Light winds NNW initially moving to WNW by lunchtime. Sunshine pretty much all day.
Heysham Nature reserve (MD)
Just a stroll around with family groups as part of "Family Day". Nothing unusual but quite a lot to see and hear.
Little Egret 1
No dragonflies but lots of Damselflies including:
Common blue tail
Brimstone 1 male
Common Blue several
Small Heath several
Burnet Companion moth several
Heysham skear -low water 17:50 (MD)
Eider just 10
Great Crested Grebe 3 - sorry about the jerky nature of this clip, I was stood on shifting sands, but I like it as it shows the grebe raising its "great crest"Little Egret 6
Ringed Plover 6 (one flock)
|Three of the Ringed Plover, trusting their camouflage|
Herring Gull 1,000+ this clip shows some of one of the two main groups, they are just moving to the emerging outer skear.
They are still feeding on the seed mussels, but life isn't quite as easy as it was. This is how the seed mussels were when the gulls started feeding on them. This shot is the 13th May (note my hand still in winter plumage).
|Note how all the seed mussels are similar sized and small|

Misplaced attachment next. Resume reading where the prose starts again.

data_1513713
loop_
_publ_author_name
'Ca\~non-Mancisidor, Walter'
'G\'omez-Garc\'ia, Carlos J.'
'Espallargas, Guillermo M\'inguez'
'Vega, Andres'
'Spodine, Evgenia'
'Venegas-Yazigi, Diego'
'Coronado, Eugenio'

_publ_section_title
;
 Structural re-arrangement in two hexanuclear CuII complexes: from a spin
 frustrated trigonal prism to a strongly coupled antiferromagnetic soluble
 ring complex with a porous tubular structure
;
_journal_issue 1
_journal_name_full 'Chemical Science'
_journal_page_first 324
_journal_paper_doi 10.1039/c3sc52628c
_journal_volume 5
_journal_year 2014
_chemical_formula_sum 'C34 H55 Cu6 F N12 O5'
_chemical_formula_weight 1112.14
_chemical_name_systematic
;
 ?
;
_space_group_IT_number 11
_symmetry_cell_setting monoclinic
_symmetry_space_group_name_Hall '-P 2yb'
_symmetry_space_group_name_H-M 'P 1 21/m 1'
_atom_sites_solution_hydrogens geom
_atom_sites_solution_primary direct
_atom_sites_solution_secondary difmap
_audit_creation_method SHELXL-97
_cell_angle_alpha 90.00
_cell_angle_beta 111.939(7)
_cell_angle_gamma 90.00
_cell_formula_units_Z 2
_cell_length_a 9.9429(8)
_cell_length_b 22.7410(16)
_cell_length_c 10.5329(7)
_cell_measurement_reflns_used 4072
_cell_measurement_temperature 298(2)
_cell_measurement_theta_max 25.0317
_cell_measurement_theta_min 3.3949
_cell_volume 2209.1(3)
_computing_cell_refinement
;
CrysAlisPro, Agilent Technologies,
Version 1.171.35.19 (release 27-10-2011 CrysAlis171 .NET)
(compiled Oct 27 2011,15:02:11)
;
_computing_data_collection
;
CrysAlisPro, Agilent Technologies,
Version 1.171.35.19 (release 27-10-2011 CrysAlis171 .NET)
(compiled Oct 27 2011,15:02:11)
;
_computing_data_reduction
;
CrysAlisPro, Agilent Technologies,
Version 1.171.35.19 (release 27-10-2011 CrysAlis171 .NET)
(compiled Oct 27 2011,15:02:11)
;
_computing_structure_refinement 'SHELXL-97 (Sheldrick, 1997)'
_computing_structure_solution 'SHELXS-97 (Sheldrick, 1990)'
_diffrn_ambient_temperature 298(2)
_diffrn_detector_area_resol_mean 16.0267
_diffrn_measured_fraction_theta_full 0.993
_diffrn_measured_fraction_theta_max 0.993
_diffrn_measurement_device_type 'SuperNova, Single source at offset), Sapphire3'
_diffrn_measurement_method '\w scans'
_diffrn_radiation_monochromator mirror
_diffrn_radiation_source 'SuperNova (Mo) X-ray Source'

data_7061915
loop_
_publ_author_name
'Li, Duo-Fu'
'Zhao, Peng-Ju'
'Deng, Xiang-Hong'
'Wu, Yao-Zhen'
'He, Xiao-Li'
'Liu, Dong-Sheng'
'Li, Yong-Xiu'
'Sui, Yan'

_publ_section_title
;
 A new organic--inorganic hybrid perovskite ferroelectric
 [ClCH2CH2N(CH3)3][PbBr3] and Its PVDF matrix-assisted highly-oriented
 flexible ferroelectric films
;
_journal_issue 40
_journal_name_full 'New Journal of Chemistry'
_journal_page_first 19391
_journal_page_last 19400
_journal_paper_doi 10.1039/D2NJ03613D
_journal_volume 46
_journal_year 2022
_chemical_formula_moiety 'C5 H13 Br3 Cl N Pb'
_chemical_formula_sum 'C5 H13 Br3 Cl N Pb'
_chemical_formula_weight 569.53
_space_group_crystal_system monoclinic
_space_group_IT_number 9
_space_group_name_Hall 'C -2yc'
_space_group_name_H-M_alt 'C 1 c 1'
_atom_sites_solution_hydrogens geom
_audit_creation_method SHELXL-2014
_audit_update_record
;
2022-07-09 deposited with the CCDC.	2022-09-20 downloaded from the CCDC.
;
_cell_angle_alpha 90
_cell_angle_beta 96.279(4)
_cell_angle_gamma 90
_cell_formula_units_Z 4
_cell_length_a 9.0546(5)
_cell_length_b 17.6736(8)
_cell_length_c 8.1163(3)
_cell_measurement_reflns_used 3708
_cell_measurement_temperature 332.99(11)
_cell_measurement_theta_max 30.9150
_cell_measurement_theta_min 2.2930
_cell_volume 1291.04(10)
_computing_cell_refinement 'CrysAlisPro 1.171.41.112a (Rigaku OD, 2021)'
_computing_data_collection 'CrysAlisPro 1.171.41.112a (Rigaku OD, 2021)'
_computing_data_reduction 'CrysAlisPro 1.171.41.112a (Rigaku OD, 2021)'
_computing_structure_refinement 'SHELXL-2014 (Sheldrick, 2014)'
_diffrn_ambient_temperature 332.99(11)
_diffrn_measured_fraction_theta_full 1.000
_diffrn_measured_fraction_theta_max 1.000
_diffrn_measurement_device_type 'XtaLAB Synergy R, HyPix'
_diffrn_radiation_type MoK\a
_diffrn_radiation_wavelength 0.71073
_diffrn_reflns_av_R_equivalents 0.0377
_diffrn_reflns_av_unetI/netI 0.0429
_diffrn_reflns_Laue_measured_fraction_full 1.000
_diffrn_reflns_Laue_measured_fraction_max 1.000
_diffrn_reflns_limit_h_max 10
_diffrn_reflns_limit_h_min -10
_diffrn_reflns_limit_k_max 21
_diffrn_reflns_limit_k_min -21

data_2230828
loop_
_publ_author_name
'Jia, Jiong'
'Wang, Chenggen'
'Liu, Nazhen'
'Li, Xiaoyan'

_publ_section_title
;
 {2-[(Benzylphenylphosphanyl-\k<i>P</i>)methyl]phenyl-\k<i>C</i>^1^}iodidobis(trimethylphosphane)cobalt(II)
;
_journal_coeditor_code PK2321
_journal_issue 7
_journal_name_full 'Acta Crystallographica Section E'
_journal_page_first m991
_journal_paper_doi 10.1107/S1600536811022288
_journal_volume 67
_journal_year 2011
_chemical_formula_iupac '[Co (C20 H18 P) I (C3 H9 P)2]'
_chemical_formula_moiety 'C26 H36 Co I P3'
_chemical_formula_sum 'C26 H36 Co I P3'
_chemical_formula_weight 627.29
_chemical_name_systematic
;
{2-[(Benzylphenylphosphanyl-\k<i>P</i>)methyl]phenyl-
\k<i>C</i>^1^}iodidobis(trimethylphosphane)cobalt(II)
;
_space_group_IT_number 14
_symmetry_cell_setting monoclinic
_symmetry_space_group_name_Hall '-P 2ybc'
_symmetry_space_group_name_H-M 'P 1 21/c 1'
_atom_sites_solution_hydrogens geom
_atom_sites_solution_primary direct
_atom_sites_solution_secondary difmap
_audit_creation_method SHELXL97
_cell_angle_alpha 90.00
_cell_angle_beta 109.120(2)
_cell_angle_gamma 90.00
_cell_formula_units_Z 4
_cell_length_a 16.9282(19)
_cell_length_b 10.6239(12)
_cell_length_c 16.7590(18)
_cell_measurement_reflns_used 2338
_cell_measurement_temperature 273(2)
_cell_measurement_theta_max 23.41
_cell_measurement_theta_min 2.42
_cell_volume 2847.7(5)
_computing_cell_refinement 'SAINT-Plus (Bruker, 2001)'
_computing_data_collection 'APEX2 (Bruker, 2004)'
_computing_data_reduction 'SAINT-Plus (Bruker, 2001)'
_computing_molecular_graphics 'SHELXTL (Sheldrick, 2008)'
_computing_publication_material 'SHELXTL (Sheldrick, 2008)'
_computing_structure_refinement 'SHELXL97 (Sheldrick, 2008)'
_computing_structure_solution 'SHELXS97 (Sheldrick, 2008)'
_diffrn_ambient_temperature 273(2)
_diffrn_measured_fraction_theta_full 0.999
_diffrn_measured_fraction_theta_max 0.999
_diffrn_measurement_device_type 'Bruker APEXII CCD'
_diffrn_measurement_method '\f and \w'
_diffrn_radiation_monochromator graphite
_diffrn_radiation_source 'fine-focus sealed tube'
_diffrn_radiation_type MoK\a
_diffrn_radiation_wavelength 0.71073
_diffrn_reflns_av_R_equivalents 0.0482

This is how they look today, surprisingly this is the first day out here this year that I haven't felt the need for my mitts.
|They are now variable in size, the larger ones to the right of my finger are the remaining earlier seed |
mussels the smaller ones are newer seed mussels that have filled the gaps over the intervening weeks
This has two effects for the Herring Gulls, first the larger seed mussels are now too robust to be crushed open in their gizzard. Meanwhile the stronger threads the larger mussels use to anchor their position, also help to anchor the smaller mussels making it more difficult to detach them. On the plus side for the gulls, even the smaller mussels are larger than the earlier seed mussels and will contain a lot more protein.
These were today's gulls teasing out their meals.